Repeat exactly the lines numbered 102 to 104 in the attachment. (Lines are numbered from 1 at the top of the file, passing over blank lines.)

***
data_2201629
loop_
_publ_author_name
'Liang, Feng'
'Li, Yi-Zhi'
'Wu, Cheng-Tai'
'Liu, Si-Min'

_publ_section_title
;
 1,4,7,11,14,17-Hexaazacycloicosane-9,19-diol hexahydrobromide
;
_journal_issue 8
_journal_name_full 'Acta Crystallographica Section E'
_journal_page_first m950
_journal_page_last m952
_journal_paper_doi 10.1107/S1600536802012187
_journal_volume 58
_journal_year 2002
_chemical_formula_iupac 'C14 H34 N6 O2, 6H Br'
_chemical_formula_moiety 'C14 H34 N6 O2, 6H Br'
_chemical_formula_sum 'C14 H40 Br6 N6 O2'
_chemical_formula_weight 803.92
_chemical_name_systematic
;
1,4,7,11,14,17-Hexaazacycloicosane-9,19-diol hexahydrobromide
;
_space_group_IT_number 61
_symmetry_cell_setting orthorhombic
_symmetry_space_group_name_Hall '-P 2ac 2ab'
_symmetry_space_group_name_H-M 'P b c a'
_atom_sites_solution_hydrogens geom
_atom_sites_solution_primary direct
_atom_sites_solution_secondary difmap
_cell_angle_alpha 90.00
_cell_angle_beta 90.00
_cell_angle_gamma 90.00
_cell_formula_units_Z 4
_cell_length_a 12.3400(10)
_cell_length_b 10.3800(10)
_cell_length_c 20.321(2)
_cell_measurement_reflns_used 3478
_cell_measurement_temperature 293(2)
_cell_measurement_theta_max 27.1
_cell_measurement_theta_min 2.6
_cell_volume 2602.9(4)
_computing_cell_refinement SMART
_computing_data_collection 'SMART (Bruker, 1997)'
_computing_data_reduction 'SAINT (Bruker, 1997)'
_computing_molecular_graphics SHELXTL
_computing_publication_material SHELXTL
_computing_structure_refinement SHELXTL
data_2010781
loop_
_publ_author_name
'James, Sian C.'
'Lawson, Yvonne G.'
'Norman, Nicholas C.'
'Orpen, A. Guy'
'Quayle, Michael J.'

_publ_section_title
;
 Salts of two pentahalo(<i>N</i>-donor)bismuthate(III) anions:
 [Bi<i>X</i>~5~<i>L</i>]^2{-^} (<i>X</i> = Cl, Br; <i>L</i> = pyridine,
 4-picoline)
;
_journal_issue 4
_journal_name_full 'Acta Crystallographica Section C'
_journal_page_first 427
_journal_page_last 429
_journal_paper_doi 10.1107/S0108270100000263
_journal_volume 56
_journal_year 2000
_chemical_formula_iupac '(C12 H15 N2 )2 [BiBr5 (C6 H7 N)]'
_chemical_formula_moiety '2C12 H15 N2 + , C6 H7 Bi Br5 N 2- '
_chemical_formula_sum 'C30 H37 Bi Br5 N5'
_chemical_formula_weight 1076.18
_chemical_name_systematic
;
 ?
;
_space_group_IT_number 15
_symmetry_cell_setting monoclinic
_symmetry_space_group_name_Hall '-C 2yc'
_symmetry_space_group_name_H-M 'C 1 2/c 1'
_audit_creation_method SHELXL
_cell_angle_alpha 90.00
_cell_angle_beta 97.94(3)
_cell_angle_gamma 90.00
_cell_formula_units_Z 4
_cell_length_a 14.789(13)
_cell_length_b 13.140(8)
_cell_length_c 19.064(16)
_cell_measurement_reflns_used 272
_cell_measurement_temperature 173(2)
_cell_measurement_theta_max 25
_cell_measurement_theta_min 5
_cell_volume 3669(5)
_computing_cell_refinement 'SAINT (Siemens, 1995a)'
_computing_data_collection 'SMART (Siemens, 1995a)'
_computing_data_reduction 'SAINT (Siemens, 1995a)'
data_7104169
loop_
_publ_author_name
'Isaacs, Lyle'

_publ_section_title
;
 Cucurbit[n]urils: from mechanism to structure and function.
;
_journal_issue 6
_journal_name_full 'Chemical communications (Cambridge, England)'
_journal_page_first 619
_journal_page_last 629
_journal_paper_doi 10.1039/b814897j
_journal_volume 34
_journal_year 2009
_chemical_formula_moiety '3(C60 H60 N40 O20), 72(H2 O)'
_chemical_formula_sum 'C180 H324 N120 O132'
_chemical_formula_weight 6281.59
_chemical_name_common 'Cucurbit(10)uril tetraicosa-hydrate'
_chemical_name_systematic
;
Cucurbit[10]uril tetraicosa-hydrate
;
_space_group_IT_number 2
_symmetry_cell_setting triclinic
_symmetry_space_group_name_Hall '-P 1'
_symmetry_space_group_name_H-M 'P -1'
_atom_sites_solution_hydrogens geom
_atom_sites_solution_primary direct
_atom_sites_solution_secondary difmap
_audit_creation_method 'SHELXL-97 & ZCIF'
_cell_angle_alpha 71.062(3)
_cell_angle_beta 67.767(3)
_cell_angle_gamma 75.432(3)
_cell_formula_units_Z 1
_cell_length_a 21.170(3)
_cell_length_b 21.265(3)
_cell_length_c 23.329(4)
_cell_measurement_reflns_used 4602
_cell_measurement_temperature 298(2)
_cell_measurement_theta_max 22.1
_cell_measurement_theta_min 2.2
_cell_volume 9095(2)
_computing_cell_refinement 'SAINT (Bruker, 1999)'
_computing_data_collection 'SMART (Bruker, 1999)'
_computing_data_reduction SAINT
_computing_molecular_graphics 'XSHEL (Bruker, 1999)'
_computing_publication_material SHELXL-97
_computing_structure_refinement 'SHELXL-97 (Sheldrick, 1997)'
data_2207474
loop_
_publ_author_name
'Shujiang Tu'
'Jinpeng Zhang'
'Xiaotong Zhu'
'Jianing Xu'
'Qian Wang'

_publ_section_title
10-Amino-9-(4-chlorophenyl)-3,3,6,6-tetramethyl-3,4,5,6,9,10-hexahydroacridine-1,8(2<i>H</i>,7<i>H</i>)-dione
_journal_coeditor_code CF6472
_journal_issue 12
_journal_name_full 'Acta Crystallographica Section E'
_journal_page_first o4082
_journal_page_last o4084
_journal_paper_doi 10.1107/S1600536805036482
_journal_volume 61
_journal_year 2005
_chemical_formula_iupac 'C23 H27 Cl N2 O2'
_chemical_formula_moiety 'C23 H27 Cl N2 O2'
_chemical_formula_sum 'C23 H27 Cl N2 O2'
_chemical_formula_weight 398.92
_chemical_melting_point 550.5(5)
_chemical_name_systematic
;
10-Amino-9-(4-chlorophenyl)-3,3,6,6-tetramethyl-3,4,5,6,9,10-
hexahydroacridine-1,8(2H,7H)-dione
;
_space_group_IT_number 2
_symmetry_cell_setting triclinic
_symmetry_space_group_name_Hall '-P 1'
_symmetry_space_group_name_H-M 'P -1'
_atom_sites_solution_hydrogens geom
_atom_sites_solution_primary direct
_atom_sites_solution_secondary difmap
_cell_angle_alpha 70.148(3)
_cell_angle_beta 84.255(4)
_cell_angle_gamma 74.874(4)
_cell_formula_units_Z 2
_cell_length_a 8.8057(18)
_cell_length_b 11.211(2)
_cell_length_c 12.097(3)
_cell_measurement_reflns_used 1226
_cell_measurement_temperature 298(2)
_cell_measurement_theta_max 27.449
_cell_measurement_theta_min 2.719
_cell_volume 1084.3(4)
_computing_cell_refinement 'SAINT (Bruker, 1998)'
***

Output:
loop_
_publ_author_name
'Isaacs, Lyle'